37. Missouri Sheriff Tells Judge that County Won’t Pay for Prisoners’ Food, Medical Care (p 44)
  38. Three Deaths in Three Days at Illinois Prison Spur Calls for Greater Transparency (p 44)
  39. Seventh Circuit: Failure to Provide Medical Accommodation is Deliberate Indifference (p 45)
  40. West Virginia Regional Jails Entitled to Sovereign Immunity (p 46)
  41. Allegheny County Settles Three Lawsuits Over Medical Care at County Jail (p 46)
  42. Man Mistakenly Released 13 Years Ago Won’t Have to Return to Prison (p 47)
  43. Maryland: Parole Changes Needed for Life-Sentenced Prisoners (p 48)
  44. Study Finds that War on Drugs Kept Black Men from Higher Education (p 48)
  45. Arizona Court Grants Partial Summary Judgment to PLN in Censorship Suit (p 50)
  46. Usual Cruelty: The Complicity of Lawyers in the Criminal Injustice System, by Alec Karakatsanis (p 50)
  47. South Carolina: Lawsuit Alleges Medical Staff, Guards Negligent in Baby’s Death (p 52)
  48. Washington State Settles Suit Over 15-Hour-a-Day Lockdown of Mentally Ill Prisoners (p 52)
  49. Florida Supreme Court Issues Death Penalty Rulings (p 53)
  50. Compassionate Releases Needed for an Aging Prisoner Population (p 54)
  51. Department of Justice Report Shows Small Decrease in U.S. Prison Population (p 56)
  52. Court Orders Changes to Alabama Prison System After 15 Suicides; Feds Threaten Suit (p 56)
  53. Federal Prisoner Challenges Constitutionality of Death Penalty; Gets Plea Deal for Life Without Parole (p 57)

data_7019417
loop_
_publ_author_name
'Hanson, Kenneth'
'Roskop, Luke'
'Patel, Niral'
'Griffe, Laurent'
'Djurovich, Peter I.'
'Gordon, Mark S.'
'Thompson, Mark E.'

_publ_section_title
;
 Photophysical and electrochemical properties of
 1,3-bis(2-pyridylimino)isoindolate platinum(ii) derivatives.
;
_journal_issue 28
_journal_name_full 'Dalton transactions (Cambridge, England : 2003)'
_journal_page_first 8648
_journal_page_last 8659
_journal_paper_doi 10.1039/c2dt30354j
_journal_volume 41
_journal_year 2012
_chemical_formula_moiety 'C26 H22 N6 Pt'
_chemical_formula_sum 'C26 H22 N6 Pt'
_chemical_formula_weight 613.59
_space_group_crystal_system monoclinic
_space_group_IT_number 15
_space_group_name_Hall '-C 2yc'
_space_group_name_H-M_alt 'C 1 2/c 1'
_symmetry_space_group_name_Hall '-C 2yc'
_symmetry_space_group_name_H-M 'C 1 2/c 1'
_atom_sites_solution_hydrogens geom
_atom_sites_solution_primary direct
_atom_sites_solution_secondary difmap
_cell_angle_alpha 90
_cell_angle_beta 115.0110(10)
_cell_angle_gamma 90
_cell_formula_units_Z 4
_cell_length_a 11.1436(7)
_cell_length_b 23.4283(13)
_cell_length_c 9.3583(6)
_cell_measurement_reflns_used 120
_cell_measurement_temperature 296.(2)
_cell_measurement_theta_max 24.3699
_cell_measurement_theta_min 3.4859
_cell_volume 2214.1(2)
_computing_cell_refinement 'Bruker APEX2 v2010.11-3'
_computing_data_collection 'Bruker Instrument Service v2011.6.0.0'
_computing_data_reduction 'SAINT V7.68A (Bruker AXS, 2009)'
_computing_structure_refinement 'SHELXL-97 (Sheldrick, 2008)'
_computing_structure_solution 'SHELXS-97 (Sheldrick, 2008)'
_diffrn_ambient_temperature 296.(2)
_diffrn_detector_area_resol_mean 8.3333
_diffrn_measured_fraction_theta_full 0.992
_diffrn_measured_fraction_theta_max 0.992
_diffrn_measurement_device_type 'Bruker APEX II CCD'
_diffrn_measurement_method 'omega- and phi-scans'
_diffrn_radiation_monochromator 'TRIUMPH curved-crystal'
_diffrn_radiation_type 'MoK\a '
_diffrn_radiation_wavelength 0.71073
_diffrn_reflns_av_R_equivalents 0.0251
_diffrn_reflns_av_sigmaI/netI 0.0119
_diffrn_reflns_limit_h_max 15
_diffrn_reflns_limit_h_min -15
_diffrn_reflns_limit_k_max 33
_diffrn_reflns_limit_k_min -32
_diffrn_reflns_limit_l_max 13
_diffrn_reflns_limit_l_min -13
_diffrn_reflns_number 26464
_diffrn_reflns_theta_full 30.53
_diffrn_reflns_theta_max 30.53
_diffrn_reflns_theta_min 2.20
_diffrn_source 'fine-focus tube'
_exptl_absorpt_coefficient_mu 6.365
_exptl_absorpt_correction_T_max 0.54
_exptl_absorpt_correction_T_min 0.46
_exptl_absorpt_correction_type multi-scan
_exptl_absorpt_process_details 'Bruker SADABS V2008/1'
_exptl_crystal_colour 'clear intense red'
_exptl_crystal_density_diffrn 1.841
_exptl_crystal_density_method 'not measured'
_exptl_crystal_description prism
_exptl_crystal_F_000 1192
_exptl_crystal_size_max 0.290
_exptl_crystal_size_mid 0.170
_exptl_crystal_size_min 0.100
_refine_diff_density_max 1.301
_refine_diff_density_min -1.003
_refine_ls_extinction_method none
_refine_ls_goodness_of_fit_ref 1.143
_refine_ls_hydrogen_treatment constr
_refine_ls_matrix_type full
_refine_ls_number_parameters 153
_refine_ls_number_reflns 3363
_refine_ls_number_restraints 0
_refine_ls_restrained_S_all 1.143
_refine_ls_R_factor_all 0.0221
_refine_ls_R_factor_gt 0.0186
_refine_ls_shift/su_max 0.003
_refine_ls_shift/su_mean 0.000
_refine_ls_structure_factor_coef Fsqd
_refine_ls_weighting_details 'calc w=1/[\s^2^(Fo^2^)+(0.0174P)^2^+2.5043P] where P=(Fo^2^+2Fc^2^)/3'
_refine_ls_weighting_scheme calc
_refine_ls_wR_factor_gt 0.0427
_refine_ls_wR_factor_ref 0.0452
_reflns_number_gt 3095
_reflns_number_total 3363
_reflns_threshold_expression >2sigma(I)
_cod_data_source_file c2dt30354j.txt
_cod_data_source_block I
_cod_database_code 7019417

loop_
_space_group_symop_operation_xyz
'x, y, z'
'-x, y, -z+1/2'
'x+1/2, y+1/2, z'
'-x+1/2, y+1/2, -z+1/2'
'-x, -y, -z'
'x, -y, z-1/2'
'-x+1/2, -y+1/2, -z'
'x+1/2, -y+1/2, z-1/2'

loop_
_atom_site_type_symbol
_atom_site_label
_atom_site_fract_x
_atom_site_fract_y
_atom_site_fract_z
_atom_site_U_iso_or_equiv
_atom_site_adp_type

54. Organization Connected to Missouri Prison Director Gets No-Bid Contract (p 58)
  55. $860,000 Settlement in Suit Over Michigan Female Prisoner’s Suicide (p 58)
  56. $8,500 Settlement in Allegheny County Jail Sexual Harassment Suit (p 59)
  57. The Cost of Prison Censorship: Florida Taxpayers to Pay $1.2 Million in HRDC Case (p 60)
  58. NBC Sends Anchorman Lester Holt to Prison as Part of its “Justice for All” Series (p 60)
  59. News in Brief (p 63)

Beyond Estelle: Medical Rights for Incarcerated Patients

by Greg Dober

Like most other individuals, prisoners sometimes need medical attention for ailments, injuries and diseases. However, there appears to be a misconception about prisoners’ medical rights among physicians, medical administrators, prison and jail staff, and law enforcement officials. This article will review some of the medical rights and ...

From the Editor

by Paul Wright

I am excited to report that The Habeas Citebook: Prosecutorial Misconduct, by former HRDC staff attorney Alissa Hull, is now available for purchase and shipping. Building on the success and popularity of The Habeas Citebook: Ineffective Assistance of Counsel,this book provides clear, concise information needed to ...

Alabama Prisoners Bring Awareness of Abusive Conditions Through Hunger Strikes

by Kevin Bliss

In March 2019, nine Alabama prisoners went on a hunger strike after being placed in solitary confinement without being given any reason other than “preventative measures.”

The prisoners, members of Convicts Against Violence or the Free Alabama Movement, were housed at the St. Clair Correctional Facility ...